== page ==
Posted on: 10 March 2015
If you're moving onto a new equestrian property, you know you need fencing, but there are a wealth of elements to take into account. Here are some important considerations you should think about before choosing your fencing and some suggestions to make running your facility a bit easier.
Basic Fencing Considerations
The first thing you need to think about is how many horses you need to contain and if they are going to all be together within one area. Chances are you will want to divide up your property to separate your horses or the areas they use for different purposes. This means you will have both perimeter fencing, as well as cross-fencing (fencing that subdivides your larger area).
Perimeter fencing must be strong enough and high enough to contain even the most willful and curious horse. Your cross fencing should be flexible enough to be able to move it around should you decide to reconfigure your pastures or paddocks.
You may want all your horses together most of the time until you need to separate a mare in season or with foal. You could also take in boarders or new horses that change the herd dynamics and necessitate new boundaries.
Some other fencing issues include
- zoning laws for your community
- rotational grazing
- flooding and water features
- predatory animals in the area
- risk of horse theft
- specialty areas, such as shoeing and washing
- training needs (round pen, arena, etc.)
Your choice of fencing materials depends somewhat on the disposition of your horses. If you need to separate horses due to fighting, stealing food, or attempts to mate, simple rail fencing won't be sufficient. You may need to resort to mesh, with support boards or planks to prevent sagging, or even to electric fencing.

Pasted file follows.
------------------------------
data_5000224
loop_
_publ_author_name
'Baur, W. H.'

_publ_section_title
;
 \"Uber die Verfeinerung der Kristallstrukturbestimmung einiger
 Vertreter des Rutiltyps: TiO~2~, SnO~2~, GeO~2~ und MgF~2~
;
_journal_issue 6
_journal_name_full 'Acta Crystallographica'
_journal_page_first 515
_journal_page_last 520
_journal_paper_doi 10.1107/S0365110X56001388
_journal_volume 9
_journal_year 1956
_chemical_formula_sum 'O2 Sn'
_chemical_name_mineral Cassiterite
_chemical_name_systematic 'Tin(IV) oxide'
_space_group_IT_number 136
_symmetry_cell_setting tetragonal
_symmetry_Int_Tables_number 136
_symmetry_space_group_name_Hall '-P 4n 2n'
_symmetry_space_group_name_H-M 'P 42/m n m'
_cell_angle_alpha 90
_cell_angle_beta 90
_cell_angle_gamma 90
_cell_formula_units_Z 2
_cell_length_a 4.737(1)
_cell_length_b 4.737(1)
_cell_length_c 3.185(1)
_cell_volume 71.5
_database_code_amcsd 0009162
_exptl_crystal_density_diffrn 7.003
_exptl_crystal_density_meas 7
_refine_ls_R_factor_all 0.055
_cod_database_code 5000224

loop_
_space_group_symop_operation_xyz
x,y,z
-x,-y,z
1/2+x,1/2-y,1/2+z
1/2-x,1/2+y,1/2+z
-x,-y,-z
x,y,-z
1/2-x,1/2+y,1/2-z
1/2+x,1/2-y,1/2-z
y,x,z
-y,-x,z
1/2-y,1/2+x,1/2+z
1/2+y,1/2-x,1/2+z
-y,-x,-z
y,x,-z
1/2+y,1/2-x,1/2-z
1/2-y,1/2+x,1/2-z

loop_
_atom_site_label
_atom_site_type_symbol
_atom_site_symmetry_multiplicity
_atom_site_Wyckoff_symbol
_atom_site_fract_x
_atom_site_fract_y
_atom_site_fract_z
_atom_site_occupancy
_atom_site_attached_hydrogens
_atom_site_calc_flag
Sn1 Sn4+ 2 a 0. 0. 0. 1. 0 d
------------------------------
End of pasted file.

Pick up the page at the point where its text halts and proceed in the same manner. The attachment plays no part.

If all your horses are agreeable with each other, rail fencing may work just fine. White PVC rails won't need frequent painting, and you can use them for both more decorative delineation of your arena, as well as for your pastures with a hot wire run through the top.
Avoid barbed wire or any kind of cattle fencing. If you use tension fencing, make sure it either springs or breaks under heavy pressure, versus tangling or cutting your horses. Expensive fencing can still cost less than a vet bill if one of your herd has a run-in with a wire fence.
Additional Ideas for Equine Fencing
Here are some additional ideas for equine fencing you may not have thought of:
- Use cemented-in-place posts for the corners of your permanent perimeter fencing. Until you see how your barn runs with different cross-fencing options, don't make anything else too difficult to change.
- If you use T-posts, look for covers or caps for the top to prevent impalement injuries.
- To create more space between horses who persist in challenging fences between adjacent areas, leave empty aisles between pastures or paddocks.
- Always use a top sight rail, so horses don't run at the fence not realizing it's there.
As a final element, look at how you will move horses from one area to another. Will they have to go through one pasture or paddock to get to another? Will that create problems?
Also, look at the openings between areas. Install gates that even clever horses can't breach, and think about their swing space and direction of swing (ideally both ways).
An even better solution is to put in gates that slide parallel to the fence if possible, at least around your perimeter. Put the gates on your electrical system and allow them to be opened with a gate opener. If you decide to go out for a hack on the neighborhood trail, you won't have to dismount or perform a difficult reach to open and close the gate.
Having your gates tied to remote openers and/or a keypad is also handy for hauling hay, taking the tractor in and out, or allowing visitors in while you are busy giving a lesson in the arena.
Owning horses is expensive enough without the added worry of them running off or getting into trouble right on your own property. If you put proper thought into your fencing ahead of time, you can head off many potential problems and spend your time riding instead. (For more information, contact Rut Fencing)Share